The State of LGBT Rights Abroad

The State of LGBT Rights Abroad

The three-month-late State Department release of the 2014 country human rights reports on June 25 passed largely under the radar. We’ll leave aside the obvious question as to why the Department, and Congress, allowed this mandated report to slide so far down the calendar. The substance of the report, after all, deserves note.

As in previous years, the newly released reports document a continued lack of respect for the lives, livelihoods and rights of LGBT people around the world:

  • Laws criminalizing LGBT relations and relationships exist in every corner of the globe, from Kuwait to Singapore and from Turkmenistan to Zambia; anti-discrimination protections exclude LGBT people from the Czech Republic to Egypt and from Pakistan to the Philippines.
  • In countries as wide-ranging as Algeria, the Dominican Republic, Indonesia and Sierra Leone, LGBT populations face barriers to critical health service needs.
  • Media – even including government outlets – have engaged in anti-gay public messaging from Armenia to Angola and from Georgia to Mongolia and Singapore.
  • LGBT organizations have been denied registration in Botswana, Bulgaria, and Afghanistan, and in many more countries it would be unthinkable to attempt to register such an organization.
  • Transgender people lack protections or find it difficult, if not impossible, to change their identity documents in countries ranging from Ecuador to Cyprus, from Tajikistan to Vietnam and even in countries such as Thailand and the Philippines, with increasingly strong and visible transgender rights movements; many more countries require unwanted medical procedures or forced sterilization before a person can access appropriate identity documents, including countries ranging from Belgium to Iran.
  • And, like in our own country, there is ample evidence that LGBT people too often are denied employment, education and housing opportunities or are subjected to inhumane and coercive medical practices and so-called “conversion therapies.”

These cases, of course, are in addition to the well-known and –documented homophobia of countries like Russia, Uganda and much of the Arab world.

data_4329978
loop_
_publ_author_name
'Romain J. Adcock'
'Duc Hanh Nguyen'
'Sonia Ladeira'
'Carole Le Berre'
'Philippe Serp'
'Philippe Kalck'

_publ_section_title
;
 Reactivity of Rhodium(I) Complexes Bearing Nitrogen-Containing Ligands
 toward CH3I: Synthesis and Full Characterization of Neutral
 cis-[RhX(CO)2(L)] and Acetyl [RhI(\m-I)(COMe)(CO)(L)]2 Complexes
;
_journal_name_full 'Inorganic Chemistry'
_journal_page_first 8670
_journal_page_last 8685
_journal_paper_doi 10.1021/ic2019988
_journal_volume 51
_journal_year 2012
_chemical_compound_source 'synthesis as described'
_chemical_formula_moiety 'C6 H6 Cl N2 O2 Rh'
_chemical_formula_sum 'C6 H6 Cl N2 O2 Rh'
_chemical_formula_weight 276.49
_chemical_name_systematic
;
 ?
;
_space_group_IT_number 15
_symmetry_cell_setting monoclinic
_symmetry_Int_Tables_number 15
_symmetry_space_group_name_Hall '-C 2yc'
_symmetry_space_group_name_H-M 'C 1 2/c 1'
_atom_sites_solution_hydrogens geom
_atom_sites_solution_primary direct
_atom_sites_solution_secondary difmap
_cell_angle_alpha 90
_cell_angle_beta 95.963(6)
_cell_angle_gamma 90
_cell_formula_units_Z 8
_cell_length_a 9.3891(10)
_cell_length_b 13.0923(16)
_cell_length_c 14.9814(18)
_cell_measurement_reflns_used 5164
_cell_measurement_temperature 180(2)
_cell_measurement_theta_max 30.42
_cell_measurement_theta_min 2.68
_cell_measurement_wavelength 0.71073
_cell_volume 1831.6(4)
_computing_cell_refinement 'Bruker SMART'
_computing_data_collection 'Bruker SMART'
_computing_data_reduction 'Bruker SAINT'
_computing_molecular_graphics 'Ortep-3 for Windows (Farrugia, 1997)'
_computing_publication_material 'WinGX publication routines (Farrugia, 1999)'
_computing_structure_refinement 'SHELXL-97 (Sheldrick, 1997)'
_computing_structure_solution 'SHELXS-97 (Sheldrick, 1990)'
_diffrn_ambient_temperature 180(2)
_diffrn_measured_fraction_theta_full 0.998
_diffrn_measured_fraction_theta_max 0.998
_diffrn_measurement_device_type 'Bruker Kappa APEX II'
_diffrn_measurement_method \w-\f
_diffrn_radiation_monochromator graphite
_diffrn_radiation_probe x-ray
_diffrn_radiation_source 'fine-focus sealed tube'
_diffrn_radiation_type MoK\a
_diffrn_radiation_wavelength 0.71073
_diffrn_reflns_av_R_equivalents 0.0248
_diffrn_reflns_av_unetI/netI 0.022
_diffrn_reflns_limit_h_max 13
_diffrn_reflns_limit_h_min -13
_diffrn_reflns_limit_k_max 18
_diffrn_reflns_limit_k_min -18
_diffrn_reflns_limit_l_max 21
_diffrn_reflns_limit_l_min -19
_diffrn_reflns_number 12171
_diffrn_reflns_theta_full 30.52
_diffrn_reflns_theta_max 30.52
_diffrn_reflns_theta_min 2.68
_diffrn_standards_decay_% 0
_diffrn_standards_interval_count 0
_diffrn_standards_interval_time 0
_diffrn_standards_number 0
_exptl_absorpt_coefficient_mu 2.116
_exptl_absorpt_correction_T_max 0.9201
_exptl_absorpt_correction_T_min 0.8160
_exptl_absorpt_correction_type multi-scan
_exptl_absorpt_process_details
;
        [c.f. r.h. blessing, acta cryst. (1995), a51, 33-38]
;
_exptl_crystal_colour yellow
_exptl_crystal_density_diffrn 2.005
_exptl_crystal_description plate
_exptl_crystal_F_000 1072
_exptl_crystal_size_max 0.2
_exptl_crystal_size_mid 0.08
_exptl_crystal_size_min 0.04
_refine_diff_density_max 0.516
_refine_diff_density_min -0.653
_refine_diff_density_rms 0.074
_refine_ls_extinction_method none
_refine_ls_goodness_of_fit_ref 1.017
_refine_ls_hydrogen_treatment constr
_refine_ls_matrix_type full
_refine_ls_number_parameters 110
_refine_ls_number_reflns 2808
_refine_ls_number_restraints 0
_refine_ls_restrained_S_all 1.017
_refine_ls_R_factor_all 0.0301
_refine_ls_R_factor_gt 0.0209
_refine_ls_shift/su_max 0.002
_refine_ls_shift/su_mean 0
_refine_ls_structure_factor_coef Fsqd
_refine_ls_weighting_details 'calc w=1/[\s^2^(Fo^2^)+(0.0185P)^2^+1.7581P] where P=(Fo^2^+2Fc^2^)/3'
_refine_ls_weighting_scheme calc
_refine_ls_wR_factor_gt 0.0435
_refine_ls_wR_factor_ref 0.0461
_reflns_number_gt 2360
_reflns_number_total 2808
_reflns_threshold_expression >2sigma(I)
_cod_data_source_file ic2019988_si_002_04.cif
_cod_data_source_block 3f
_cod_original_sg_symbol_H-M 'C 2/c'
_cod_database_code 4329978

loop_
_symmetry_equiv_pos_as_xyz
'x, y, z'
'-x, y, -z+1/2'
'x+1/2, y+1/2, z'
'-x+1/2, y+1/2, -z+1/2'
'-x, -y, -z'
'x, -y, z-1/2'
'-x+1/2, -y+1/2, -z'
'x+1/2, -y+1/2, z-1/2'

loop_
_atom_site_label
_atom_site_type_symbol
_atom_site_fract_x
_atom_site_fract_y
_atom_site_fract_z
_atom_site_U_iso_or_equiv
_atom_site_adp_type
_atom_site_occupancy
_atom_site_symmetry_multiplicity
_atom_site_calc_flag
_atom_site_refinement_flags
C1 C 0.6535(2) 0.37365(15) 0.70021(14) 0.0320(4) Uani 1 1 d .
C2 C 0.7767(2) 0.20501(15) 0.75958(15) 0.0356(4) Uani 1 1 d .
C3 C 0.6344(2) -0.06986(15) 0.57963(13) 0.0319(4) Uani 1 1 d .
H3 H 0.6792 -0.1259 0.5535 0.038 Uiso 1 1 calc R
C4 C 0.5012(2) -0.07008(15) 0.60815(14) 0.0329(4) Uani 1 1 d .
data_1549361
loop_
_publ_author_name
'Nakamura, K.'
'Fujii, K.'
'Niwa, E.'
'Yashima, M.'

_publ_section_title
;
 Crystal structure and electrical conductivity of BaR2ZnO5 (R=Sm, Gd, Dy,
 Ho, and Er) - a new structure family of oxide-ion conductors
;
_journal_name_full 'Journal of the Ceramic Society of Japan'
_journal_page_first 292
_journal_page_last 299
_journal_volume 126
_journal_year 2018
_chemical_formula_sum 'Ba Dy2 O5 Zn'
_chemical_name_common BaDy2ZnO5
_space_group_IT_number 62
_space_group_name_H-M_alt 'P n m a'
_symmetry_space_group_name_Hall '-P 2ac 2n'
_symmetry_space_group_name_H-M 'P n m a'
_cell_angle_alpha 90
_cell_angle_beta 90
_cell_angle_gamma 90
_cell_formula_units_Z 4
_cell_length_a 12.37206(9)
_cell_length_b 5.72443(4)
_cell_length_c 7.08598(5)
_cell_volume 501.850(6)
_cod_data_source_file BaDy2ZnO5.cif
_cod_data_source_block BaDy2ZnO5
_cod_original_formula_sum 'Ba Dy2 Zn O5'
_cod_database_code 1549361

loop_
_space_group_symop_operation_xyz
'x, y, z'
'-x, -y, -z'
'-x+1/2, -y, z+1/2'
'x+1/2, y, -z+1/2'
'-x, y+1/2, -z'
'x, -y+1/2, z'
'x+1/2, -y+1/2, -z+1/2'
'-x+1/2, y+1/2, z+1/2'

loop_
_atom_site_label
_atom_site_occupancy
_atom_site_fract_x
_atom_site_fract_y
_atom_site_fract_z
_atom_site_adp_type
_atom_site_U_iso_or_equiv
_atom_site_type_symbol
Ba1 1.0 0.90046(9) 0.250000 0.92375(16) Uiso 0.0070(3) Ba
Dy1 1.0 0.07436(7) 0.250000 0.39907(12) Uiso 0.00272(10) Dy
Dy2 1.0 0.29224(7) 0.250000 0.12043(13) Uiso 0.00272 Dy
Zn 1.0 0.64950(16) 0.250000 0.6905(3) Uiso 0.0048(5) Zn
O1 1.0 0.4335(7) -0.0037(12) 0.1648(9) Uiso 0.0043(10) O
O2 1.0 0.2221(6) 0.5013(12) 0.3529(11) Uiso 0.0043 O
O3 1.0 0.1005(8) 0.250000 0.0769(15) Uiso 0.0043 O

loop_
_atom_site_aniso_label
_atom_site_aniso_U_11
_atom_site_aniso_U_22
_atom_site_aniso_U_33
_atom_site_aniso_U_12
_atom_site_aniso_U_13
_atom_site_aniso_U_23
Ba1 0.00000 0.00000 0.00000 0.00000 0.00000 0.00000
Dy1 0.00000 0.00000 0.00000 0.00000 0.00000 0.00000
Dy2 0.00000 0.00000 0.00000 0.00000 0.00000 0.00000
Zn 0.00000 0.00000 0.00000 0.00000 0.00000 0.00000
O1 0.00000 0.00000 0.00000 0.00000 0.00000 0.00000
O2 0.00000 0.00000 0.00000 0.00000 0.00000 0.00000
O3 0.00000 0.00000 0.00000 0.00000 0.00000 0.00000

The most egregious violations documented in the reports center on bias-motivated crimes and abuse – committed far too often, and with impunity, by government authorities. Many reports describe national police as subjecting LGBT people to arbitrary arrest or extortion, or even of being complicit in LGBT-directed hate violence. In dozens of countries, the reports describe police and other government authorities as having turned a blind eye to LGBT hate crimes, failing either to protect against or to prosecute those crimes.

By commission or omission, these violations challenge the integrity of the governments concerned. But the integrity of our own government’s human rights credentials is also at stake. A country that documents and champions human rights must make clear that LGBT human rights abuse has real consequences to the strength and extent of bilateral relations – something that this Administration has recognized but which has not occurred with the consistency required to have a deterrent effect. Equally important, the U.S. needs to use its bilateral law enforcement tools imaginatively to help partner countries prevent, investigate, and prosecute human rights abuse. In so doing, U.S. support must help change the fundamental mindset of other governments, especially those close U.S. friends and allies who insist on treating their LGBT citizens as criminals undeserving of protection – or, indeed, of the rule of law.

At a White House conference earlier this summer, the Administration showcased some of those international law enforcement tools. An important conclusion from that conference was that “improving access to justice for LGBT persons will require both an overall strengthening of the institutions that safeguard the rule of law, and increased education and training for law enforcement officials on promoting human rights and protecting vulnerable communities, including LGBT communities.”

The U.S. can, and should, take immediate action to impact that conclusion. U.S. Legal Attaches stationed abroad can proactively urge foreign governments to collect and disaggregate data on hate crimes abuse directed against LGBT people, to focus attention toward needed areas. Indeed, the United States is one of the few countries around the world that is trying to collect and disaggregate this data within its own jurisdiction. Justice Department legal advisors can provide host governments with needed expertise on legal reform tools. Overseas police training programs can offer greater attention to international LGBT bias-motivated violence. Inter-agency attention to bias-motivated violence abroad might benefit from enhanced coordinative structures or processes. And the U.S. can more purposefully support LGBT-affirming policies in other countries, and better match foreign assistance to LGBT civil society needs.

In short, the State Department devotes sizeable resources to documenting human rights abuses abroad each year; it needs to more purposefully use that documentation to drive U.S. human rights policy and funding priorities overseas. This is not only a matter of using taxpayer dollars wisely, but of demonstrating our commitment to the fundamental human rights that our country is right to champion.

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